It is no secret that cities around the globe are experiencing a rise in fatbergs within city sewers. These sewer ‘monsters’ are comprised of fats, oils, grease, wet wipes and hundreds of other hygienic and illicit items that should not be put down drains or flushed. Once a fatberg begins to form it quickly grows and can soon block an entire section of sewer.
The Financial Burden of Fatbergs
New York City recently started a fatberg campaign and said that “the city spends approximately $18.8 million a year to degrease the sewers, deal with damage caused by sewer backups, and repair plant equipment and transport those items to landfill. As these costs increase, it will also increase water and sewer rates (NYC)”. While London, spends $19 to $63 million (£15 and £50 million) annually removing fatbergs from city sewers. Smaller cities are also experiencing the financial burden of fatbergs, Detroit recently cleared a single 100-foot long fatberg found in an 11-foot diameter pipe at a cost of $100,000.
While cities are paying to deal with fatbergs growing beneath our feet, these costs are pushed on to residents through their water and sewer bills. Your wallet is feeling the effects of fatbergs.
Environmental Damage from Fatbergs
While it is relatively easy to calculate the cost of domestic fatberg removal, it is not as easy to calculate the cost of the environmental damage that occurs when sewers overflow. Fatbergs clog sewers and restrict the flow of waste, when a sewer line is too restricted, that raw sewage can flow into homes, streets, neighborhoods, rivers, lakes and oceans through manholes and street drains. The EPA estimates that 65 percent of all sewer spills are caused by fats, oils and grease.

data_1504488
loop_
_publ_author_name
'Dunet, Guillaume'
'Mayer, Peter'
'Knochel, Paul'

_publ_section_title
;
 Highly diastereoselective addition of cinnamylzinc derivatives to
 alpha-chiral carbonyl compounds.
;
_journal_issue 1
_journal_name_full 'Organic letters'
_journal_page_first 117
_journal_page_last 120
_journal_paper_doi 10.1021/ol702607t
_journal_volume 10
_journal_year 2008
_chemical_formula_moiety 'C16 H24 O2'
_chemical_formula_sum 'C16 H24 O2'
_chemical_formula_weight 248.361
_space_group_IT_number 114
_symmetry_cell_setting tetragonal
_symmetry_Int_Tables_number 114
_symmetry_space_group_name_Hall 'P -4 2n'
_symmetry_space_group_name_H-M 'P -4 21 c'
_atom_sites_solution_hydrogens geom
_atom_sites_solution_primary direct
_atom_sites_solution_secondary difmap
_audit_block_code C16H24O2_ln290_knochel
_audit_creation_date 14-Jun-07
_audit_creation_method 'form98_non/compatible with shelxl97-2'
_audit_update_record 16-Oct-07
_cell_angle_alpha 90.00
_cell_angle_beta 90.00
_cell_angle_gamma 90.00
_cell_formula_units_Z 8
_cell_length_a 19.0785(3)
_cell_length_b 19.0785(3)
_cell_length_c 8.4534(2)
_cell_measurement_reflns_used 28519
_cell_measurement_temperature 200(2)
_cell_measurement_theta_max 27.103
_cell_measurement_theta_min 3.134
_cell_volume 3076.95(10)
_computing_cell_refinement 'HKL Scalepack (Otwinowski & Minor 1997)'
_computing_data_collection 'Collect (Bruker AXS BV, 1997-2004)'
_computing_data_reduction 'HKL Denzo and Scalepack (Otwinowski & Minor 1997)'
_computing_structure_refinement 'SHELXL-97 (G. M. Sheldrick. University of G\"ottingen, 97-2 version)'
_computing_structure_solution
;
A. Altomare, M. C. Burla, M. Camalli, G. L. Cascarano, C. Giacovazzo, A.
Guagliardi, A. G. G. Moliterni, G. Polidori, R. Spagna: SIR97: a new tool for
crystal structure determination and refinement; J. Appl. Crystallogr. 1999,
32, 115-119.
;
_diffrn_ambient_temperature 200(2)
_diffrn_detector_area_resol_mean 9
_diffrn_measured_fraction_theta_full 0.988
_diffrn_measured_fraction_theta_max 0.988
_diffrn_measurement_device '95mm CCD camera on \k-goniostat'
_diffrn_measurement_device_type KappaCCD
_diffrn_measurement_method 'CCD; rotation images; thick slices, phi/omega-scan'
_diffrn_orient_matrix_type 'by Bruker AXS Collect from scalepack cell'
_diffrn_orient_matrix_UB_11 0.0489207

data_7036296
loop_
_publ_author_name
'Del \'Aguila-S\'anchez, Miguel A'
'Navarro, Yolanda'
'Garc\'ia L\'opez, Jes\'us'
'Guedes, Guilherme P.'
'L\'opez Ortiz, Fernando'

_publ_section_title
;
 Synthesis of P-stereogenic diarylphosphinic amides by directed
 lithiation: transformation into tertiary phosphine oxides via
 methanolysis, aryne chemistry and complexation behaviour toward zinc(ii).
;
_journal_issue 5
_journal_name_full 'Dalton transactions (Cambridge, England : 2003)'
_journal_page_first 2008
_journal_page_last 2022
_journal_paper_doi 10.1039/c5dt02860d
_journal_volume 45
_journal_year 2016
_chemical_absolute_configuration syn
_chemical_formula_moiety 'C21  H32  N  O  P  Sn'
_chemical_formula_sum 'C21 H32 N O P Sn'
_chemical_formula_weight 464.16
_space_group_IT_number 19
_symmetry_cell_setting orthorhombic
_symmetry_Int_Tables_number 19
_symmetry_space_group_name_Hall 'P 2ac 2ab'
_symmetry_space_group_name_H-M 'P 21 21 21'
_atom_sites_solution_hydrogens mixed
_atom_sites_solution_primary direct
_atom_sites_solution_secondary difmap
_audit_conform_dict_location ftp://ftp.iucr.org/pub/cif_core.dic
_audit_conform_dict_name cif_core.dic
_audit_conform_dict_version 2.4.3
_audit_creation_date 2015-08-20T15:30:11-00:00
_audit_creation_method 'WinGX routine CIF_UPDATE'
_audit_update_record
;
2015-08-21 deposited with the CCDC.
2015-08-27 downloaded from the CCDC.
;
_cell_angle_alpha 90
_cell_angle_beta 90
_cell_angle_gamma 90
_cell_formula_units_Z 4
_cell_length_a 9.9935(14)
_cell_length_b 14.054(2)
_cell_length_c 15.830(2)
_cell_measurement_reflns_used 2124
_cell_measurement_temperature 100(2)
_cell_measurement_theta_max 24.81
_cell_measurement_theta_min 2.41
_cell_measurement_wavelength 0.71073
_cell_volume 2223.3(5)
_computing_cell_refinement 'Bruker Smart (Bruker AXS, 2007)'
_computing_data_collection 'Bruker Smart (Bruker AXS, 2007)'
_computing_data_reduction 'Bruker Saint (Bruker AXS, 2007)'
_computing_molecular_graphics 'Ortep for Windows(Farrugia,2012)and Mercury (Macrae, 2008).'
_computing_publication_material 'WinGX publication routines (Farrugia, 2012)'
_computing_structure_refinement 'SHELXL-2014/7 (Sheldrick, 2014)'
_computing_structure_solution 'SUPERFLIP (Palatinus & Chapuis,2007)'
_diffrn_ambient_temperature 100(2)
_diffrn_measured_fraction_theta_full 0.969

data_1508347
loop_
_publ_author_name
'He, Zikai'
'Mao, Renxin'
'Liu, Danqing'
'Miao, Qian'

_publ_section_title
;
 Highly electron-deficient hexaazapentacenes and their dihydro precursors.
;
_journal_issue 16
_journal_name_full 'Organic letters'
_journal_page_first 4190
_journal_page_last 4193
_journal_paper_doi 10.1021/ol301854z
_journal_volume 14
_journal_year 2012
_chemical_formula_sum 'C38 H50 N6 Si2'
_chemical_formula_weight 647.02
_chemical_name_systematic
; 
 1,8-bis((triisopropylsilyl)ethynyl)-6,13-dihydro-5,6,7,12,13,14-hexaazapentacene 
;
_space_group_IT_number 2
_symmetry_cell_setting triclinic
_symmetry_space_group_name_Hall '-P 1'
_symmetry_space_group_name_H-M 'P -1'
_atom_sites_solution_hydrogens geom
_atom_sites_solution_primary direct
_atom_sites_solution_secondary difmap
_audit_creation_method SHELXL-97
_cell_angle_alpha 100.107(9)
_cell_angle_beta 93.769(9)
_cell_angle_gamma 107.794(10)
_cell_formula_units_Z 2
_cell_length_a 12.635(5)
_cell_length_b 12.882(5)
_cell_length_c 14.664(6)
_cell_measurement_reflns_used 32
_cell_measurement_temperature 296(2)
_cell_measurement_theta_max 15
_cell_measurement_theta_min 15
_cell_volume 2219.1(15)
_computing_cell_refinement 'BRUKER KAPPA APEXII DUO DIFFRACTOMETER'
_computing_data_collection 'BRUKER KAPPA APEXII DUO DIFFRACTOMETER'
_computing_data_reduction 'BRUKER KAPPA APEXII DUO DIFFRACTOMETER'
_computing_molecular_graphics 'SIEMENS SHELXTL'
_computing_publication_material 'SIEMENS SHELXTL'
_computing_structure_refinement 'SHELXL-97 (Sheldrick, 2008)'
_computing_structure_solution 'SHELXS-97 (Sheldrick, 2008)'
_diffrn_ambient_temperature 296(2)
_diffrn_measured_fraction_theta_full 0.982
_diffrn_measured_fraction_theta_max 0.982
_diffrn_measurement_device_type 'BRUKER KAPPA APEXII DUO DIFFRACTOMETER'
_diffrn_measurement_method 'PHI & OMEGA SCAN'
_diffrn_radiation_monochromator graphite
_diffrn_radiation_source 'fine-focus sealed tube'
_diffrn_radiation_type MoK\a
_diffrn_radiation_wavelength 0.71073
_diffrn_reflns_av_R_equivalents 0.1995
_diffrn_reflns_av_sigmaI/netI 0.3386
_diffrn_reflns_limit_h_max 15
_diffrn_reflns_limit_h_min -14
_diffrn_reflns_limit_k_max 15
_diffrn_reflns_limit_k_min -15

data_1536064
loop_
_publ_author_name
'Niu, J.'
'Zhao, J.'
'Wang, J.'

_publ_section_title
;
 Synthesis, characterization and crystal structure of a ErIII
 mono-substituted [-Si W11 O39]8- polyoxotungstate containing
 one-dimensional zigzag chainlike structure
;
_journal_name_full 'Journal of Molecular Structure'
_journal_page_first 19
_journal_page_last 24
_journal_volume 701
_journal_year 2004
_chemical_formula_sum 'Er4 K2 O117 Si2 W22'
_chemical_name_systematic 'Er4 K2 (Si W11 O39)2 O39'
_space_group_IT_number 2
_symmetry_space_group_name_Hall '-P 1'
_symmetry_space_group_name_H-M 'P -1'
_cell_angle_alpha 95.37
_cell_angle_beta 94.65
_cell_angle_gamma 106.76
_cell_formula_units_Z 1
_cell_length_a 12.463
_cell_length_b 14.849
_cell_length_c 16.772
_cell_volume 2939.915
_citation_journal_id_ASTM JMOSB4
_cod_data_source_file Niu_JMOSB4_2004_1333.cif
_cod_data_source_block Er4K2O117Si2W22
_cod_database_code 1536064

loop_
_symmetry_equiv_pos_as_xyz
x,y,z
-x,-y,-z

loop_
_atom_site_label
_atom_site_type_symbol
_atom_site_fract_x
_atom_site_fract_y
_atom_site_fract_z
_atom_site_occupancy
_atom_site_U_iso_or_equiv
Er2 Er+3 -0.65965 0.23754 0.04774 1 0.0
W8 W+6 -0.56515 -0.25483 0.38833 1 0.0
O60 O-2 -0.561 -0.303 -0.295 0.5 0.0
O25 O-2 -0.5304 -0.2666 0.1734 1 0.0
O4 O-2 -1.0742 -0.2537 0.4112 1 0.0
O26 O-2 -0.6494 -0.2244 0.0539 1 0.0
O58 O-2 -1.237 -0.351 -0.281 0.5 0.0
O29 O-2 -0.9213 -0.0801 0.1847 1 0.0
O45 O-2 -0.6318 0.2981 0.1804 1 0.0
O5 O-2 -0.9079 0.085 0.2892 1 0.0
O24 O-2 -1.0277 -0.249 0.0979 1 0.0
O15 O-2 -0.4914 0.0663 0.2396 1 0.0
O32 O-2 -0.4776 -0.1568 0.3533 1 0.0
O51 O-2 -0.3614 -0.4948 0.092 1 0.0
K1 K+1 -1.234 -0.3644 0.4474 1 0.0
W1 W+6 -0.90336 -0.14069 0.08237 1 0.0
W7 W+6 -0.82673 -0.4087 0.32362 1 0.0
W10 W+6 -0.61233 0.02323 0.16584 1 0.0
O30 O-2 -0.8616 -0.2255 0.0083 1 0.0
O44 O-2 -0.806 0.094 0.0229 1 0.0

Once this raw sewage finds its way out of the sewer, it doesn’t take long for it to run into our clean water supply. The environmental and health implications can be disastrous.
How are you helping eliminate fatbergs?
So now we ask, what are you doing to help stop fatbergs? Have you taken notice of what is happening and decided to stop rinsing cooking grease and oil down your kitchen sink drain? Have you stop flushing wet wipes down the toilet? Are you being mindful of how your actions effect not only you but your neighbors and the local environment as well? Have you taken the time to help educate others? A small change in your kitchen routine and bathroom behavior can make a positive and noticeable impact on the size and frequency of fatbergs. We all have the power to help.
The FOG Safe Drain Guard
The FOG Safe Drain Guard is designed to be placed into the top of your kitchen drain or on your countertop. You can quickly and easily pour the used cooking fat, oil or grease (FOG) into it, and then promptly dispose of the entire drain guard, instead of rinsing these harmful contaminants down the kitchen sink. Our FOG Safe Drain Guard is made with recyclable materials to absorb the fats, oils and grease and can be thrown out with your regular garbage. See a FOG Safe Drain Guard in action over on our FOG Safe YouTube channel.
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